Scouts of Amer­ica

The Day - - OPINION -

Much has changed since the for­ma­tion of the Boy Scouts of Amer­ica in 1910, soon af­ter Lt. Gen. Robert Baden-Pow­ell launched scouting in Great Bri­tain.

It was a world in which men were in con­trol and op­tions for women ex­tremely lim­ited. Women couldn’t even vote in the United States. Scouting was in­tended to in­struct boys in core val­ues — trust­wor­thi­ness, loy­alty, help­ful­ness, kind­ness, brav­ery and rev­er­ence — and fill them with a sense of con­fi­dence and ad­ven­ture to be­come fu­ture lead­ers.

Mean­while, many up­per crust women saw their fu­tures as sup­port­ing the ca­reers of their hus­bands by man­ag­ing the house­hold and be­ing good hostesses. Mid­dle-class women could as­pire to be teach­ers, nurses or sec­re­taries. Work­ing-class women of­ten ended up with sweat-shop mill work. Most women served as house­wives.

Thank­fully, this is a far dif­fer­ent world, one in which girls can largely have the same am­bi­tions as boys. It makes sense, then, that the Boy Scouts of Amer­ica has opened its or­ga­ni­za­tion to girls.

In Cub Scouts, the BSA rank for young chil­dren, the dens, made up of small num­bers of scouts, will be or­ga­nized into sep­a­rate boy and girl units. The Cub Scout packs, in which the dens come to­gether for meet­ings and events, can wel­come both boys and girls, or re­main sin­gle gen­der, based on lo­cal de­ci­sions.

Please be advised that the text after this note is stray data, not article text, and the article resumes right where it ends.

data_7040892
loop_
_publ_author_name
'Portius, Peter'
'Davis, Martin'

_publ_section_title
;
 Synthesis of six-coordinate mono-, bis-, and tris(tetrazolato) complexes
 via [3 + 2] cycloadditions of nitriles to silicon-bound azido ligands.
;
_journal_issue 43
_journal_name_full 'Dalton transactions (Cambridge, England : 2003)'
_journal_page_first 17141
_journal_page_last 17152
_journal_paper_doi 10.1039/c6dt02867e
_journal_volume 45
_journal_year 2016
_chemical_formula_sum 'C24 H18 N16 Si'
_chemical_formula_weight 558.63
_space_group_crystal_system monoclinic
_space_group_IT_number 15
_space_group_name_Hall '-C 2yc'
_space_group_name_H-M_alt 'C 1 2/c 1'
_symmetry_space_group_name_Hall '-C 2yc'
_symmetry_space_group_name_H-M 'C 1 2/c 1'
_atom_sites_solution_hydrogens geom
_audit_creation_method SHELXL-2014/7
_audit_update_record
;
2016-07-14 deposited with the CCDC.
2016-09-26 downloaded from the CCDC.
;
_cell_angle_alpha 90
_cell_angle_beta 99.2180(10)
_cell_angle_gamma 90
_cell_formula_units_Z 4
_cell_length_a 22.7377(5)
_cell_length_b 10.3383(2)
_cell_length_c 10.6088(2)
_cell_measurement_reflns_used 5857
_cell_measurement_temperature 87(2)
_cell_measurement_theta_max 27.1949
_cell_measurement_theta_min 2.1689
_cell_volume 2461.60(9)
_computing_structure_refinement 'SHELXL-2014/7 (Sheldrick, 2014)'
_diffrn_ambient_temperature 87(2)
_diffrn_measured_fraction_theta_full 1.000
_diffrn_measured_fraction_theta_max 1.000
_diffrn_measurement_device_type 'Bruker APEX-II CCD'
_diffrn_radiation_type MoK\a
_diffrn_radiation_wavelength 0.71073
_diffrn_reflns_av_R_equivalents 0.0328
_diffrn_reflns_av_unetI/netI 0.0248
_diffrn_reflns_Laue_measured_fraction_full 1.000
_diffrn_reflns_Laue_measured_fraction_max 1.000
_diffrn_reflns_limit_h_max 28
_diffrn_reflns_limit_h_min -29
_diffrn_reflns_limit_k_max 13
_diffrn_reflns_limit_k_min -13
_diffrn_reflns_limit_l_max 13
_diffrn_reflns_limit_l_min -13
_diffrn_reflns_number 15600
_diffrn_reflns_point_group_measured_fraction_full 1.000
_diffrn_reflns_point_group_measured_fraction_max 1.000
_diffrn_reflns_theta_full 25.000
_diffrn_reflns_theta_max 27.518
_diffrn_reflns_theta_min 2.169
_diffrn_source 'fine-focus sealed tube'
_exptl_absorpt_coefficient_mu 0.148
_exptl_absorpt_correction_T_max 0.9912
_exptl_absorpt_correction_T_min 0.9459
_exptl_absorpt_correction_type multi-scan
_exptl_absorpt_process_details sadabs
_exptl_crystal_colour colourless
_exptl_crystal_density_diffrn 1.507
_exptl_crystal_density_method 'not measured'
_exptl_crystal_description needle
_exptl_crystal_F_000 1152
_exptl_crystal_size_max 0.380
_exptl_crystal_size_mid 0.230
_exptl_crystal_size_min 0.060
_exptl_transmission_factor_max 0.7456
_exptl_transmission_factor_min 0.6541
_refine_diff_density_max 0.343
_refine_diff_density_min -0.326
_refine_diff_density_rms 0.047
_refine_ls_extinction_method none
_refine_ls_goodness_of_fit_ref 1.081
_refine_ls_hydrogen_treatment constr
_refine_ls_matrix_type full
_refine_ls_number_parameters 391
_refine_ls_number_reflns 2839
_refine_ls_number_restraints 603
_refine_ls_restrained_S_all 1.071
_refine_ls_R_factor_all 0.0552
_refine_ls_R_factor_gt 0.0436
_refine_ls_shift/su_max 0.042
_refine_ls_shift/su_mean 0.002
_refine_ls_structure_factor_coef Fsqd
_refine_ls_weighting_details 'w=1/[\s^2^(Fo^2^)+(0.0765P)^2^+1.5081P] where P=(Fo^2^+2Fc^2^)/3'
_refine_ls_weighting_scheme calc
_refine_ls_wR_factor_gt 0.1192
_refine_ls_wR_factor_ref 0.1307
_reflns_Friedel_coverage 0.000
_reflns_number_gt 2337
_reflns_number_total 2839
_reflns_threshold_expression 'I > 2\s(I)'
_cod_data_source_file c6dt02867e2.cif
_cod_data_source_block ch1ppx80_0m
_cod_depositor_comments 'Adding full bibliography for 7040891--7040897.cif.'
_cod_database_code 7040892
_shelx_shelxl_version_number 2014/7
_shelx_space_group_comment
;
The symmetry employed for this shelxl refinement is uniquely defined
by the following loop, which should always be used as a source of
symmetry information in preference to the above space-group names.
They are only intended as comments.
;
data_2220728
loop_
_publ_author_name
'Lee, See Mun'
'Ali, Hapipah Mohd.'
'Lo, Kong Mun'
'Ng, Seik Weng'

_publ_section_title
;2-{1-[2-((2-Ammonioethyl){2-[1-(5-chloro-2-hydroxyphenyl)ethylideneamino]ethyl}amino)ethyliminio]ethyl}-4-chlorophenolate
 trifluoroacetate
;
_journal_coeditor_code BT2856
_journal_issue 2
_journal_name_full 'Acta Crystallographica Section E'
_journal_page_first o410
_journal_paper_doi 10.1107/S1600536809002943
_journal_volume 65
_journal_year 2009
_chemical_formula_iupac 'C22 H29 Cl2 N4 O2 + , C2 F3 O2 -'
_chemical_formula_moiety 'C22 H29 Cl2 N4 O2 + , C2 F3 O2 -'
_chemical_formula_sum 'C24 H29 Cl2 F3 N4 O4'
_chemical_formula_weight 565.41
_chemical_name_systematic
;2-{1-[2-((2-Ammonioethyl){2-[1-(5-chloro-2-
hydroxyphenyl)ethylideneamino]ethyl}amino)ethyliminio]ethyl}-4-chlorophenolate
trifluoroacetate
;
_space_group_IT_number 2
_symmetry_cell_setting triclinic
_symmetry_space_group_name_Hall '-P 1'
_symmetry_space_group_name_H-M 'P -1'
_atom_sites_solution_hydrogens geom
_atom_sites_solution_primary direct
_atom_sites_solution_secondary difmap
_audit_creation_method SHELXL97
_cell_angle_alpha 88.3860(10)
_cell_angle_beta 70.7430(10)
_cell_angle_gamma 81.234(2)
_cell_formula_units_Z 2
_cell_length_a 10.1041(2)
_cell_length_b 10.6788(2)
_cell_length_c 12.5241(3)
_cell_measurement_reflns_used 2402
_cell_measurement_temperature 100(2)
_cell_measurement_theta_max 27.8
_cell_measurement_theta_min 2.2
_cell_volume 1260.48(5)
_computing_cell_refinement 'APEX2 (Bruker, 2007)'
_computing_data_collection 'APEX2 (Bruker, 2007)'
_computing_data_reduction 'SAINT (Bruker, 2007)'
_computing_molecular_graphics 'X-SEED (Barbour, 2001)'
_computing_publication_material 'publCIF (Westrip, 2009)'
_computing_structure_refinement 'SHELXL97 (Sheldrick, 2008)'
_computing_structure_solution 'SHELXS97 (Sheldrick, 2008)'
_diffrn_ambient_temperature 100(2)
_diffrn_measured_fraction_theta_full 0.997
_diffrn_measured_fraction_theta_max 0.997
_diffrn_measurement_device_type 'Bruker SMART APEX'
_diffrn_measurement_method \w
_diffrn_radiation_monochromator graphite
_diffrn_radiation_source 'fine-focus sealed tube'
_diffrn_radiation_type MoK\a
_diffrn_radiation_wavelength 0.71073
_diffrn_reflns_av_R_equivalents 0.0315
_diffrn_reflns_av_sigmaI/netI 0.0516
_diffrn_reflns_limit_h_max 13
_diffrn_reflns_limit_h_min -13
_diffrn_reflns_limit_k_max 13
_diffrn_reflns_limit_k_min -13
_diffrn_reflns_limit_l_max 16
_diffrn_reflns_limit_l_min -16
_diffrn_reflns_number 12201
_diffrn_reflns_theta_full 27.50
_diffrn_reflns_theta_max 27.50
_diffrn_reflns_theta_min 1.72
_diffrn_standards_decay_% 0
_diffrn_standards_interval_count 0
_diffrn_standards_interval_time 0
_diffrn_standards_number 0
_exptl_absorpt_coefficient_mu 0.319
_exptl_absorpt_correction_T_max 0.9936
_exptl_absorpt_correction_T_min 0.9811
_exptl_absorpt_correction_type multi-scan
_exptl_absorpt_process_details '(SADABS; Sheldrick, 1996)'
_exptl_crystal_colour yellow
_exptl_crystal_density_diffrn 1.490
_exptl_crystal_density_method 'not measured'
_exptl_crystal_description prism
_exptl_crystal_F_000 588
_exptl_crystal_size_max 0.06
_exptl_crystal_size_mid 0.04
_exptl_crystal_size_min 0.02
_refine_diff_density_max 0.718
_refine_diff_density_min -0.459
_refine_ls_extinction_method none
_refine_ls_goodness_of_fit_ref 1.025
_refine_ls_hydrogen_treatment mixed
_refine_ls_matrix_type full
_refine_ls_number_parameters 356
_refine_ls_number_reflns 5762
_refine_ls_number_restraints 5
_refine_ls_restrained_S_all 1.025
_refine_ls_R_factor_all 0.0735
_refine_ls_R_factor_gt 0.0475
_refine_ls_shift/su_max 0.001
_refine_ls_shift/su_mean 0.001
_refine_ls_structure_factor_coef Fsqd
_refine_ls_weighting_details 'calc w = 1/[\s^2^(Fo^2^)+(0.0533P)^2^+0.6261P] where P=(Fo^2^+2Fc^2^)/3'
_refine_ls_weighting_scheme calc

The or­ga­ni­za­tion will uti­lize a sim­i­lar for­mat when girls are wel­comed into the ranks of older Scouts start­ing in 2019, which or­ga­nize as packs.

Camp­ing trips for younger Scouts, which are fam­ily events, will fea­ture boys and girls, while BSA will seg­re­gate camp­ing ex­cur­sions for older Scouts by gen­der. It’s sen­si­ble plan­ning. Girls will be el­i­gi­ble to be­come Ea­gle Scouts, a top rank of­ten as­so­ci­ated with great suc­cess and civic con­tri­bu­tion later in life.

Na­tional lead­ers of the Girl Scouts of the United States of Amer­ica, an or­ga­ni­za­tion with its own proud her­itage dat­ing to 1912, are not happy. For­mer Girl Scouts helped push for the changes that led to the greater equal­ity of the sexes seen to­day. They have their own pres­ti­gious top rank, the Gold Award, which while not as well-known as the Ea­gle Scout rank, de­serves no less re­spect.

They see their or­ga­ni­za­tion threat­ened by the BSA move.

Why not merge the or­ga­ni­za­tions to be­come Scouts of Amer­ica? Such a move could in­cor­po­rate the best of both, while bet­ter re­flect­ing so­ci­ety as it is in 2017. We won’t fault the Boy Scouts for tak­ing the first step.

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